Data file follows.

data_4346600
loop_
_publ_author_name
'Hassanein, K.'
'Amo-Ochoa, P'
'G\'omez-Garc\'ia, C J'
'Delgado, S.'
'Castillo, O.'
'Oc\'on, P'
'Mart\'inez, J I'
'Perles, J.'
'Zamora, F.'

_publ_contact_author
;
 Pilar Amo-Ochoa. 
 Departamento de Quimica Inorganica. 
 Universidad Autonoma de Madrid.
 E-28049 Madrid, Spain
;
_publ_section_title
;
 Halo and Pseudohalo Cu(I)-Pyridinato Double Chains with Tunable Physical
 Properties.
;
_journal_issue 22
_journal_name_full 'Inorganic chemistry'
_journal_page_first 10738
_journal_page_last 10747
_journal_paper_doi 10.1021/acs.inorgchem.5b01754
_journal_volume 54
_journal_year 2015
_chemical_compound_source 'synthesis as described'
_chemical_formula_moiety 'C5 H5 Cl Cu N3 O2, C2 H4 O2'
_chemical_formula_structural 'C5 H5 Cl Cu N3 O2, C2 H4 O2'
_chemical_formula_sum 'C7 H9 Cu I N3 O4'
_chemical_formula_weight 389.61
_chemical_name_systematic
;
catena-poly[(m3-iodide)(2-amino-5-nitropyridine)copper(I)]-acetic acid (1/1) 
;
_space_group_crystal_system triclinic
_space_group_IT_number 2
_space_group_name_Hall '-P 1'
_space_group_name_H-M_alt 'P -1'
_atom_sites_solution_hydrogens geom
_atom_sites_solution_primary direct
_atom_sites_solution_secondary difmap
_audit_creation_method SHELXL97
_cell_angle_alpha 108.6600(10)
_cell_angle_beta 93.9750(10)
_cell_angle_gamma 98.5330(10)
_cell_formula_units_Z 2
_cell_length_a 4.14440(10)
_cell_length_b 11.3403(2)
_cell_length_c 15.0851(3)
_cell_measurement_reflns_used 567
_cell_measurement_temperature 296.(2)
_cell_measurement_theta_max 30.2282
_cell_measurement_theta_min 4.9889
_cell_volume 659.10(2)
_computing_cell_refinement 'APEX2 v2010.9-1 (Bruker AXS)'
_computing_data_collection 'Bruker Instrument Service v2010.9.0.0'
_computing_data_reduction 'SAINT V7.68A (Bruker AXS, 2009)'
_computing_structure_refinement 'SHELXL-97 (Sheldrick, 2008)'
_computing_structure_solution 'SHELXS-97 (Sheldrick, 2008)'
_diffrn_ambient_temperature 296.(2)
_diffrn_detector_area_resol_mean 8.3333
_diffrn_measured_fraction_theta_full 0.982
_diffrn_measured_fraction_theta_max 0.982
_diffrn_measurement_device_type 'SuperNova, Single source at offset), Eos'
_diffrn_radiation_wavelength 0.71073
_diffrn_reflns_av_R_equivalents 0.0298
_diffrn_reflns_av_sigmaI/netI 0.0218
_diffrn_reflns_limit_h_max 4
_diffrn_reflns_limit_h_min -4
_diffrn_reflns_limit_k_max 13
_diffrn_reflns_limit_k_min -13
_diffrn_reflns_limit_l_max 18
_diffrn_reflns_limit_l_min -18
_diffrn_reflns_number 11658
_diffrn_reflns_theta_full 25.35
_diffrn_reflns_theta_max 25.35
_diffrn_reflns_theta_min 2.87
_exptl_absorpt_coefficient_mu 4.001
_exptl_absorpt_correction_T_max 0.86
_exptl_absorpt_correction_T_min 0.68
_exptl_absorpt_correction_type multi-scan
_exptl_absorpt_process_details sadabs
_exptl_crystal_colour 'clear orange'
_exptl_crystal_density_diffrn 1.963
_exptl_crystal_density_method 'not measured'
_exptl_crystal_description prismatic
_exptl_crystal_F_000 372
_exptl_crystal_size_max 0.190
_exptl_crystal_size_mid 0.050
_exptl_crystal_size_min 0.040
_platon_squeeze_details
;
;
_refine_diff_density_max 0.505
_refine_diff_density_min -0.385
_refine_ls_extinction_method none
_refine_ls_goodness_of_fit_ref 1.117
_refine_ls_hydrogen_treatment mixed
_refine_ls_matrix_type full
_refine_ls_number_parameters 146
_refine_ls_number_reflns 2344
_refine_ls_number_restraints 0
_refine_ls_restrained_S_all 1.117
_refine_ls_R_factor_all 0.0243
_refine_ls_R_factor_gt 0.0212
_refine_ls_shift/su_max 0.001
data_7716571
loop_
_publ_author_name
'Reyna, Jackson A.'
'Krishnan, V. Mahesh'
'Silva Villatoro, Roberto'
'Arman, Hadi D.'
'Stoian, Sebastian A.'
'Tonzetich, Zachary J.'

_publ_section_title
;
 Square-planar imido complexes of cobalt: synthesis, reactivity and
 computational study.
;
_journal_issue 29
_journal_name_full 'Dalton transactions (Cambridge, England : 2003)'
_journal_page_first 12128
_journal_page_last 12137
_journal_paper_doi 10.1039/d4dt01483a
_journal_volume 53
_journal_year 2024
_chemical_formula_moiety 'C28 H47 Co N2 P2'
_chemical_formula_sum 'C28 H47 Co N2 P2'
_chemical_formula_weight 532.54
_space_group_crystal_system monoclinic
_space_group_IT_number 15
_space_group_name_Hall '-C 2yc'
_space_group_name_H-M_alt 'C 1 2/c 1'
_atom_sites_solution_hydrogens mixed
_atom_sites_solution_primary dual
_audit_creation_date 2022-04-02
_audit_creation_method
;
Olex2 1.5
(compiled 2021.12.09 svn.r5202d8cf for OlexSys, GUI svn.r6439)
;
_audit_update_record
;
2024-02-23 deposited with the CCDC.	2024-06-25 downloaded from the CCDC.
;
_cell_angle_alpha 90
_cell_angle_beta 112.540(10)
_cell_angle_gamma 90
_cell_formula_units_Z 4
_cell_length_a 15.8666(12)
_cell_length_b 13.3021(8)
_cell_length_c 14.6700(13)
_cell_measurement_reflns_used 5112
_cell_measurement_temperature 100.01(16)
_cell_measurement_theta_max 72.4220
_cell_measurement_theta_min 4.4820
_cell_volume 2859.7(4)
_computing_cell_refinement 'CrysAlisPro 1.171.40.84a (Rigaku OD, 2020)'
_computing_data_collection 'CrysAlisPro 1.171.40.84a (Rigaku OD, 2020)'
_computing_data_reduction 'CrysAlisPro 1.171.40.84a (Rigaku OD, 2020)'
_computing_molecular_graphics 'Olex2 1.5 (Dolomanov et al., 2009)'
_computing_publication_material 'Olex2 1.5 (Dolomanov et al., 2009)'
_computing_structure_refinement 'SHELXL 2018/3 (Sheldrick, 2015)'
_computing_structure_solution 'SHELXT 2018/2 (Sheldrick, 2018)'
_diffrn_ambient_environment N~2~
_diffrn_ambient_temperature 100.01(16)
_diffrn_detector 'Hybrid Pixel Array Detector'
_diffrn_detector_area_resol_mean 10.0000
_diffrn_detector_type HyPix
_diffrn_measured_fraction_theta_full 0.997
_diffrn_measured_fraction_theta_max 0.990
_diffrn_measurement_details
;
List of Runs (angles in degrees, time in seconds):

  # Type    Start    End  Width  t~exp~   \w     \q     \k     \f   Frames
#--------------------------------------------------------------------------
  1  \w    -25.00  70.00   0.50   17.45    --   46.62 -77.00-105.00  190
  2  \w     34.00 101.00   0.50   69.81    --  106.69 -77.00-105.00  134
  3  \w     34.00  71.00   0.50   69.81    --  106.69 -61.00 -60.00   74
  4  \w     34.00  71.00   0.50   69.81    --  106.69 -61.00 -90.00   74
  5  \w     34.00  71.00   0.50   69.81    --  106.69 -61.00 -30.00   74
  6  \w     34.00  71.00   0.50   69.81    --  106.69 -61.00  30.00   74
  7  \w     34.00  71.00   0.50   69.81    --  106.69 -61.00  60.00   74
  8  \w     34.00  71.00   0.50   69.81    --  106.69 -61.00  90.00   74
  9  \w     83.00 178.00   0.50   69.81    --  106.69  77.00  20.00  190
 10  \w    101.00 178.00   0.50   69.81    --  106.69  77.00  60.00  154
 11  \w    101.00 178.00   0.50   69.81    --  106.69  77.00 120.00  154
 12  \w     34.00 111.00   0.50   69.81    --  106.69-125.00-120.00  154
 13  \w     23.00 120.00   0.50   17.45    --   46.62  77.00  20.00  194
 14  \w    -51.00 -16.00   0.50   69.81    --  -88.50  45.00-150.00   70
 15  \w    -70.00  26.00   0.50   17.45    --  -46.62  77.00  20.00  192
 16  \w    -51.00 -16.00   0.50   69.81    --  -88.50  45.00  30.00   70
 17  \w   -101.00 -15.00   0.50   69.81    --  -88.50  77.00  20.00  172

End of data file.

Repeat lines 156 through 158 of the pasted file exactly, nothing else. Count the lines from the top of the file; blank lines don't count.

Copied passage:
_cell_formula_units_Z 4
_cell_length_a 15.8666(12)
_cell_length_b 13.3021(8)